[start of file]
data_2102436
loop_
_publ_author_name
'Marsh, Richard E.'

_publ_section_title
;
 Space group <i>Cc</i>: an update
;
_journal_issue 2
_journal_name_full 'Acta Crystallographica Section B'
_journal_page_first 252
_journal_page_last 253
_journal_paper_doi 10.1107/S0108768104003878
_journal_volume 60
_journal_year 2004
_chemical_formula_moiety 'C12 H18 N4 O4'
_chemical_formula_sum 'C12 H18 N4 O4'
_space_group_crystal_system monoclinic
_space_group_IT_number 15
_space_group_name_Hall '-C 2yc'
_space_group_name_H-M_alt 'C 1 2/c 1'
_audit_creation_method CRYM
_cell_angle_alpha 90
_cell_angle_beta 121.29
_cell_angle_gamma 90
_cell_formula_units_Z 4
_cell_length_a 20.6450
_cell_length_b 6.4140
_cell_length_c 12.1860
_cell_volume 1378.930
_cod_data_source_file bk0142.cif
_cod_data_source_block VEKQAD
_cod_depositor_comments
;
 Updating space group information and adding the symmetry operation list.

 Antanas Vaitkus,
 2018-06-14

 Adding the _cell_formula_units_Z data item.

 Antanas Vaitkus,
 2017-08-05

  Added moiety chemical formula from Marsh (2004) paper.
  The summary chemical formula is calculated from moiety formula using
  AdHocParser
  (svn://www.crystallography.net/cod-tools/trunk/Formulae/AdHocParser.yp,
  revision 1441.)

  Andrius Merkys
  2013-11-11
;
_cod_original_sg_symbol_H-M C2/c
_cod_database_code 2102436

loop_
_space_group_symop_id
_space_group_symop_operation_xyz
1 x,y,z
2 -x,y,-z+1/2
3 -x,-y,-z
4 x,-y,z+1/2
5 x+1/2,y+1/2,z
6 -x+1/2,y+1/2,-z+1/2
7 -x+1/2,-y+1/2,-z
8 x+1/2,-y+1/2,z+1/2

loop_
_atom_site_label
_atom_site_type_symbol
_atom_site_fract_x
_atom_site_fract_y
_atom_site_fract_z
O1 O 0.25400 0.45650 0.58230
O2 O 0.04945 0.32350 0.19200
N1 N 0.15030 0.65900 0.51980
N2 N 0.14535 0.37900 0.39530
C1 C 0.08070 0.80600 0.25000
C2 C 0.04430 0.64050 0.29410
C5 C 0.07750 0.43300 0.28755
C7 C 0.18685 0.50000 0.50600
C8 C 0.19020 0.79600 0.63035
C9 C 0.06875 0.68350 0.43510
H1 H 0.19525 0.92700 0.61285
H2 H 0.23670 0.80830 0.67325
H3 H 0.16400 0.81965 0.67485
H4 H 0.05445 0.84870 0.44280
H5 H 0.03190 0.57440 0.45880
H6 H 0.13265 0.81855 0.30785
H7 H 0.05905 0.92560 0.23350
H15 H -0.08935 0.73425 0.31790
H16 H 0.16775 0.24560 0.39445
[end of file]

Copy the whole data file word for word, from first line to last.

data_2102436
loop_
_publ_author_name
'Marsh, Richard E.'

_publ_section_title
;
 Space group <i>Cc</i>: an update
;
_journal_issue 2
_journal_name_full 'Acta Crystallographica Section B'
_journal_page_first 252
_journal_page_last 253
_journal_paper_doi 10.1107/S0108768104003878
_journal_volume 60
_journal_year 2004
_chemical_formula_moiety 'C12 H18 N4 O4'
_chemical_formula_sum 'C12 H18 N4 O4'
_space_group_crystal_system monoclinic
_space_group_IT_number 15
_space_group_name_Hall '-C 2yc'
_space_group_name_H-M_alt 'C 1 2/c 1'
_audit_creation_method CRYM
_cell_angle_alpha 90
_cell_angle_beta 121.29
_cell_angle_gamma 90
_cell_formula_units_Z 4
_cell_length_a 20.6450
_cell_length_b 6.4140
_cell_length_c 12.1860
_cell_volume 1378.930
_cod_data_source_file bk0142.cif
_cod_data_source_block VEKQAD
_cod_depositor_comments
;
 Updating space group information and adding the symmetry operation list.

 Antanas Vaitkus,
 2018-06-14

 Adding the _cell_formula_units_Z data item.

 Antanas Vaitkus,
 2017-08-05

  Added moiety chemical formula from Marsh (2004) paper.
  The summary chemical formula is calculated from moiety formula using
  AdHocParser
  (svn://www.crystallography.net/cod-tools/trunk/Formulae/AdHocParser.yp,
  revision 1441.)

  Andrius Merkys
  2013-11-11
;
_cod_original_sg_symbol_H-M C2/c
_cod_database_code 2102436

loop_
_space_group_symop_id
_space_group_symop_operation_xyz
1 x,y,z
2 -x,y,-z+1/2
3 -x,-y,-z
4 x,-y,z+1/2
5 x+1/2,y+1/2,z
6 -x+1/2,y+1/2,-z+1/2
7 -x+1/2,-y+1/2,-z
8 x+1/2,-y+1/2,z+1/2

loop_
_atom_site_label
_atom_site_type_symbol
_atom_site_fract_x
_atom_site_fract_y
_atom_site_fract_z
O1 O 0.25400 0.45650 0.58230
O2 O 0.04945 0.32350 0.19200
N1 N 0.15030 0.65900 0.51980
N2 N 0.14535 0.37900 0.39530
C1 C 0.08070 0.80600 0.25000
C2 C 0.04430 0.64050 0.29410
C5 C 0.07750 0.43300 0.28755
C7 C 0.18685 0.50000 0.50600
C8 C 0.19020 0.79600 0.63035
C9 C 0.06875 0.68350 0.43510
H1 H 0.19525 0.92700 0.61285
H2 H 0.23670 0.80830 0.67325
H3 H 0.16400 0.81965 0.67485
H4 H 0.05445 0.84870 0.44280
H5 H 0.03190 0.57440 0.45880
H6 H 0.13265 0.81855 0.30785
H7 H 0.05905 0.92560 0.23350
H15 H -0.08935 0.73425 0.31790
H16 H 0.16775 0.24560 0.39445